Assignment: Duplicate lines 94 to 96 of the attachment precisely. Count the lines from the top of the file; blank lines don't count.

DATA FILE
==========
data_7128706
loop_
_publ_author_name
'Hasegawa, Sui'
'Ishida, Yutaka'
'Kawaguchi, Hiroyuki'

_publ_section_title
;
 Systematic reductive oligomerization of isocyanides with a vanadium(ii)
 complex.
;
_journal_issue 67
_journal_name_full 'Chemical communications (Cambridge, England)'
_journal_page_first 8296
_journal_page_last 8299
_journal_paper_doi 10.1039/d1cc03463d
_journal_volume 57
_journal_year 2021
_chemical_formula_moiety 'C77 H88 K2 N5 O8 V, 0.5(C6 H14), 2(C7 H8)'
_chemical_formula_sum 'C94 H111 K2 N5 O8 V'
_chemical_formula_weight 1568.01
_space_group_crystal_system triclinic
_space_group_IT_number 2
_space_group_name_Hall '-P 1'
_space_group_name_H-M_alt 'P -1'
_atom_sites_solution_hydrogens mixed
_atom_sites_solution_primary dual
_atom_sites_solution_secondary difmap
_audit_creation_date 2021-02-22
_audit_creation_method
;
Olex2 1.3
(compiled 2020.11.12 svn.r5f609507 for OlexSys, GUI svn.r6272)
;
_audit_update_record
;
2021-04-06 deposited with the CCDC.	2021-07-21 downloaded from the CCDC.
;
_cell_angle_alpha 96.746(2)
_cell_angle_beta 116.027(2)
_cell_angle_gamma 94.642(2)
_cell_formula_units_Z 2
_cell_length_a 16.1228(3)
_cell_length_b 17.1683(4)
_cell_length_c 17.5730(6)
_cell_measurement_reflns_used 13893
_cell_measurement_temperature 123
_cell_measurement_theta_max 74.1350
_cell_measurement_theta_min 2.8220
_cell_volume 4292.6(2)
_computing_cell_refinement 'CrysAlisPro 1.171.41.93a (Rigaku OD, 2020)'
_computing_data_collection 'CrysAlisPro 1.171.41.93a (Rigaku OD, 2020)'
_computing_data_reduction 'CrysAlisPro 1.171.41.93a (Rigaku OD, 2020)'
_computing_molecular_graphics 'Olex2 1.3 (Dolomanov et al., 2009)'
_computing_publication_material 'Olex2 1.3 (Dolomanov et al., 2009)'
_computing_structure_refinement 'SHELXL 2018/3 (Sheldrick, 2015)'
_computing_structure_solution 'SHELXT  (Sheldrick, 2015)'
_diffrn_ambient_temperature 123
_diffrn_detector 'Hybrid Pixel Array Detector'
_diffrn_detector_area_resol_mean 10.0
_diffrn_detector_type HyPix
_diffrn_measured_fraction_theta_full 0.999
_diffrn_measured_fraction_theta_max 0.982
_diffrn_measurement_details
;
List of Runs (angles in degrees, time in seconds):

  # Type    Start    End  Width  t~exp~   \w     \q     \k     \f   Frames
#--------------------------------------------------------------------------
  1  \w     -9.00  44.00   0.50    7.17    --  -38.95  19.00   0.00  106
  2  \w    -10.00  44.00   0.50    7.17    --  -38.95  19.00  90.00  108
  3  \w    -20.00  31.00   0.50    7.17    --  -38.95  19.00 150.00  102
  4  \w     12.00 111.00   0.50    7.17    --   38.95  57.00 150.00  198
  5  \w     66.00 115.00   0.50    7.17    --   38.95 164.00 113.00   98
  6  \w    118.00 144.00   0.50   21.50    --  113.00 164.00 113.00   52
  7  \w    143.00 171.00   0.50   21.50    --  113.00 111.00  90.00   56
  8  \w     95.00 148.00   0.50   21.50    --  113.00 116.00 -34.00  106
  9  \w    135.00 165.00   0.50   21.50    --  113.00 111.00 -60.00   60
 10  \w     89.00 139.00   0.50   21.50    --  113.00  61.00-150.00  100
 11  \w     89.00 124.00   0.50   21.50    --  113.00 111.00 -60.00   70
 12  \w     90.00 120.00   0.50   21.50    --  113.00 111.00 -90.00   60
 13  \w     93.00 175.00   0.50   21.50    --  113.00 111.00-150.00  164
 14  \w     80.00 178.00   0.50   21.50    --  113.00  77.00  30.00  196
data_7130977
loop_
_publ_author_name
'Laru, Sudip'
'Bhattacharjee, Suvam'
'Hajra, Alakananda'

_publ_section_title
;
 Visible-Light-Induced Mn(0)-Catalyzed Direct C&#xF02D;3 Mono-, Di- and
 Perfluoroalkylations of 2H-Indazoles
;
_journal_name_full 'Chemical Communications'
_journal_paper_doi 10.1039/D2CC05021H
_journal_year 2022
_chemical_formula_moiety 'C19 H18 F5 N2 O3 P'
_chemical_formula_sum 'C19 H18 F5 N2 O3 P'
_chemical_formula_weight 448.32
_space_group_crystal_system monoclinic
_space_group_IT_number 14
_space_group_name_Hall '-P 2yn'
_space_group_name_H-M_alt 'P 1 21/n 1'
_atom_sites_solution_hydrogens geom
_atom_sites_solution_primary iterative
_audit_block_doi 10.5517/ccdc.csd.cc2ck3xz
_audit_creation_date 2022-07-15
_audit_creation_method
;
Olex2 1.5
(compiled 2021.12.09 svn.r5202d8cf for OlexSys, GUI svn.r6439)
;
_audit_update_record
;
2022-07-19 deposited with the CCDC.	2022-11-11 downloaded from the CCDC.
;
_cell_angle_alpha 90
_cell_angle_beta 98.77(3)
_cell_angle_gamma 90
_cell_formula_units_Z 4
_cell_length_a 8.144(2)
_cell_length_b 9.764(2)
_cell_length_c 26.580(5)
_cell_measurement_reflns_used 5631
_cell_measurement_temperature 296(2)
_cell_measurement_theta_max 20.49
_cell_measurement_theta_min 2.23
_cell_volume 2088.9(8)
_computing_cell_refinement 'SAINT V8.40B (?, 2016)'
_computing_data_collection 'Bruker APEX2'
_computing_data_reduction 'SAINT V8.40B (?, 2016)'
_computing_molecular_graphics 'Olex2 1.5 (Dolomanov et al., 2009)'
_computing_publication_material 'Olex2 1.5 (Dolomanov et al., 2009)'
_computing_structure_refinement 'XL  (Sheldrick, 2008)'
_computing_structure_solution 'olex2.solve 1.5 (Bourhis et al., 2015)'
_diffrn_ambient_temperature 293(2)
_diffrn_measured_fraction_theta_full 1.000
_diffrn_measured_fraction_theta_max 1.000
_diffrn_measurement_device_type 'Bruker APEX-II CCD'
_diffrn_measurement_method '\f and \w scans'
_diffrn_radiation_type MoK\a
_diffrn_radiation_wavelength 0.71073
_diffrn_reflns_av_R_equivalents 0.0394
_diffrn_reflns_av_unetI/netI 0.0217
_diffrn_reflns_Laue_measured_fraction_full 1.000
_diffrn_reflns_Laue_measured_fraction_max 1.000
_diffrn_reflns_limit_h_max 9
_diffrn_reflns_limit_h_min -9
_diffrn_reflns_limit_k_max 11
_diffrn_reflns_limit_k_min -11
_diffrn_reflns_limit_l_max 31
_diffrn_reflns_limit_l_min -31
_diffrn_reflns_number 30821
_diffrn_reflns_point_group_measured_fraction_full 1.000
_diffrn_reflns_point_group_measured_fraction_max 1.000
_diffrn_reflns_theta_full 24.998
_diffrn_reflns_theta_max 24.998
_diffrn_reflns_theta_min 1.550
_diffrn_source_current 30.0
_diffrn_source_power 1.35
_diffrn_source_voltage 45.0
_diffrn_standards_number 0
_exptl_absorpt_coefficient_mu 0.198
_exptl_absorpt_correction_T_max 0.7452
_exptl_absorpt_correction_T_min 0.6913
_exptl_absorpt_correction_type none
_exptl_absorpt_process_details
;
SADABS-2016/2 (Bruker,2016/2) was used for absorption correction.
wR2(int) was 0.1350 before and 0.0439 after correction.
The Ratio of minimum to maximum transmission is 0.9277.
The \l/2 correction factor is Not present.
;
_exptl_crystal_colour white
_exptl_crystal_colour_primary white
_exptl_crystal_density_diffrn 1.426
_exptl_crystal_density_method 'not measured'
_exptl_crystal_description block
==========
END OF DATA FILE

_journal_name_full 'Chemical Communications'
_journal_paper_doi 10.1039/D2CC05021H
_journal_year 2022